The number of people leaving legacies to overseas aid and environmental charities has increased over the past five years while legacies to religious charities have fallen substantially, new data from the legacy information provider Smee & Ford shows.
Smee & Ford’s five-year analysis of more than 180,000 charitable estates across the UK found that overseas aid and environmental charities benefited from 109 and 86 more legacies respectively in 2017 than they had received in 2013.
Medical welfare, rescue services and sport and recreation charities also performed well, Smee & Ford’s data shows.
But religious charities received 1,340 fewer legacies in 2017 than in 2013, the figures show, with charities covering issues including older people, children and young people, hospitals, the disabled and local communities also experiencing a fall in the number of legacy gifts.
Smee & Ford said the data, which it said was the first study of its kind in the UK, showed how giving patterns were shifting over time as the proportion of legacies received from the over-92s fell and the legacies left by the generations aged between 73 and 92 and the "baby boomer" generation – aged between 54 and 72 – began to emerge.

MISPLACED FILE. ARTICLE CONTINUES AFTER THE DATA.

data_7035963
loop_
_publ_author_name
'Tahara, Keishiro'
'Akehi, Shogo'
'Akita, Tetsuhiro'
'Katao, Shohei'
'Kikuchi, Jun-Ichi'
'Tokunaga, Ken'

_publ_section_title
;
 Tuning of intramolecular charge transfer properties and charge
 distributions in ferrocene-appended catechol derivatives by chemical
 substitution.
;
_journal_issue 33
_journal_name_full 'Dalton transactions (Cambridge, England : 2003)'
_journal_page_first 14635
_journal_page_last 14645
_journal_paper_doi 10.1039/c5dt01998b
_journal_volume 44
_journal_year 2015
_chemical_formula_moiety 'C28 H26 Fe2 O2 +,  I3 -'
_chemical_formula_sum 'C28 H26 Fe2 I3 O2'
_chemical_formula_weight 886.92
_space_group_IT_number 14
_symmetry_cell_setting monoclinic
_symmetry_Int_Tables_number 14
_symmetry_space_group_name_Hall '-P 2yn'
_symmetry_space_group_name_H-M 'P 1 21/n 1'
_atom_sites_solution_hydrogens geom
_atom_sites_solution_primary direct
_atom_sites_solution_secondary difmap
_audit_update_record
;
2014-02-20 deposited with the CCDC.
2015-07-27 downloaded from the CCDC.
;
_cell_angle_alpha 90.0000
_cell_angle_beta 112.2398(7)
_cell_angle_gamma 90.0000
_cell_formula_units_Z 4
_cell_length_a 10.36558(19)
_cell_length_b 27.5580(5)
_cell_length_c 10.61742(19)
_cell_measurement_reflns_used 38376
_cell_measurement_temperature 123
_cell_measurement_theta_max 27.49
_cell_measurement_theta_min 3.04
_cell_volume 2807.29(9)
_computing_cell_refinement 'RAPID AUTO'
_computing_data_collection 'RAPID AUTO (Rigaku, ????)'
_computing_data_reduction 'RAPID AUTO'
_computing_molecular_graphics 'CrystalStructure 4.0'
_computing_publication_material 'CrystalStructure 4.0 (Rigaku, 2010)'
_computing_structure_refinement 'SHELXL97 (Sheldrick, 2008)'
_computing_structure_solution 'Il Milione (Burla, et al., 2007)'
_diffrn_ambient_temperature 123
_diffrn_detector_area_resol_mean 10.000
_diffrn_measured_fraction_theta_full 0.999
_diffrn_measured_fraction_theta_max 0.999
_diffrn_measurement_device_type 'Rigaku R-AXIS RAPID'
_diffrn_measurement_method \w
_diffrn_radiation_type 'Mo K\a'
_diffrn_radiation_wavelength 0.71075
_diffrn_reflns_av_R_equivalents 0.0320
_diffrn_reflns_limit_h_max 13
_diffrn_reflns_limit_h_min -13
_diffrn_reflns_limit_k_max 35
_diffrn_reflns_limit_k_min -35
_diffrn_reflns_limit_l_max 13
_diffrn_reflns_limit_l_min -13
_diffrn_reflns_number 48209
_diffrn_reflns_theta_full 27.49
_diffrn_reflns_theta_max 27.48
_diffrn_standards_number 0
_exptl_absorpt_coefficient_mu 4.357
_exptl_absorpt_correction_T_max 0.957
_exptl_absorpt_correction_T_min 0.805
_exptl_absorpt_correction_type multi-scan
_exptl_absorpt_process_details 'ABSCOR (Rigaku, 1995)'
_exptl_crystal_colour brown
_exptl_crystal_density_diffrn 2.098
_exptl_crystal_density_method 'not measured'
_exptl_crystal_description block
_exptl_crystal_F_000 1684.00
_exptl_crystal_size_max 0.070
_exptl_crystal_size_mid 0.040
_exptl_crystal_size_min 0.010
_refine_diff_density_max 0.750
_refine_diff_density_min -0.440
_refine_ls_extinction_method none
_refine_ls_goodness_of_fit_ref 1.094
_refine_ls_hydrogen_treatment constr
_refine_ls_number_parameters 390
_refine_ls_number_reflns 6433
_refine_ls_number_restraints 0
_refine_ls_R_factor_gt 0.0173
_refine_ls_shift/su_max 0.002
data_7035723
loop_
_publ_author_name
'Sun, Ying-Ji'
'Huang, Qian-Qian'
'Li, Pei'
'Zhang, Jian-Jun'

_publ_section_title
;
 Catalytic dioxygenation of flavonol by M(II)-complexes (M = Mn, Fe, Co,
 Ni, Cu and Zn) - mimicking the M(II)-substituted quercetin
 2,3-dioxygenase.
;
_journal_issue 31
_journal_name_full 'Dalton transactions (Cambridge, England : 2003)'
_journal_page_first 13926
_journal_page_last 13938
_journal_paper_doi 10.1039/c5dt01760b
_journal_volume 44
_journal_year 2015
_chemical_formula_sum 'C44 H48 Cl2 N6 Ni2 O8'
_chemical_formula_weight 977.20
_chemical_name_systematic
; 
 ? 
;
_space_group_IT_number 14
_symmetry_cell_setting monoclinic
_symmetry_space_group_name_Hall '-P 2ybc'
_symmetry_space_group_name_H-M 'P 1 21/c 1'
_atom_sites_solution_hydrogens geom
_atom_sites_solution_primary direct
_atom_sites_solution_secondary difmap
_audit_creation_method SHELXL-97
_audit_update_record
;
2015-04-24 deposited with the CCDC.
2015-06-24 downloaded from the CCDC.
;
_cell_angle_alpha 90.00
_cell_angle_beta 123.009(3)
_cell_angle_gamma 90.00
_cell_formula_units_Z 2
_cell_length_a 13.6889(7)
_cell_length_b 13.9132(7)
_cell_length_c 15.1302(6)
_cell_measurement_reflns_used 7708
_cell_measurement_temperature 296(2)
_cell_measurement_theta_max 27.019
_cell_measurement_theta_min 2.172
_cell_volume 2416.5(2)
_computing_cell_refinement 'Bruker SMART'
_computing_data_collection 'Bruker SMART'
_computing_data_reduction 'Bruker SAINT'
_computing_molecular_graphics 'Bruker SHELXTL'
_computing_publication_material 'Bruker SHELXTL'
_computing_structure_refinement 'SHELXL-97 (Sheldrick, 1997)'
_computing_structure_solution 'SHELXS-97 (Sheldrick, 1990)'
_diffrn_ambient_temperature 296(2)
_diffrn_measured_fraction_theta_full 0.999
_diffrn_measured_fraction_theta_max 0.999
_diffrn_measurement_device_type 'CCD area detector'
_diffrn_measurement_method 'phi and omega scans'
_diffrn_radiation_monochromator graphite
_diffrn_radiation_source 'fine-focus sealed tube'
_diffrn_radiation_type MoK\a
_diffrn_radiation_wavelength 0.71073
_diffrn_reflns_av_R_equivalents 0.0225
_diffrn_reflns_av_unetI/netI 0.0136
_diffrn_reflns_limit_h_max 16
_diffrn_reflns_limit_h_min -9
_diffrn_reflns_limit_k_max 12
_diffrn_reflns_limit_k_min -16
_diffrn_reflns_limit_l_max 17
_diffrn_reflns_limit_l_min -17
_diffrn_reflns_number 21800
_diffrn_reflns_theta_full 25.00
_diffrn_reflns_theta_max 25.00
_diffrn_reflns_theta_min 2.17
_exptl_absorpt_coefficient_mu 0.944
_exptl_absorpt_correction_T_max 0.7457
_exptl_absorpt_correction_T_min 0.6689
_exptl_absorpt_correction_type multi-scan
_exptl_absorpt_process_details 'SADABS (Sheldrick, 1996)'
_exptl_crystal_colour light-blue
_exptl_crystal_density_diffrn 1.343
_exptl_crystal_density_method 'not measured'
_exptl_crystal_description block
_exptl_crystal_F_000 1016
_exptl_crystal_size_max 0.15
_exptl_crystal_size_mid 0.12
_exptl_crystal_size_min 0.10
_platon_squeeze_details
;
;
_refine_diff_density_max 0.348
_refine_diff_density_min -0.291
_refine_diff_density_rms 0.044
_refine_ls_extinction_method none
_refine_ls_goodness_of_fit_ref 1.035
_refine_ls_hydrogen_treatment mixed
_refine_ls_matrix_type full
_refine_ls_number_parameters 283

Mark Pincher, data analyst at Smee & Ford, said: "Taking a macro look at legacy giving trends over the five years, the number of legacies has remained consistent, with between 35,000 and 38,000 charitable estates registered each year.
"Looking at the five-year trends, the most notable shift has been in the type of organisation that people are choosing to support. This is very early evidence of a change in donor behaviour over time."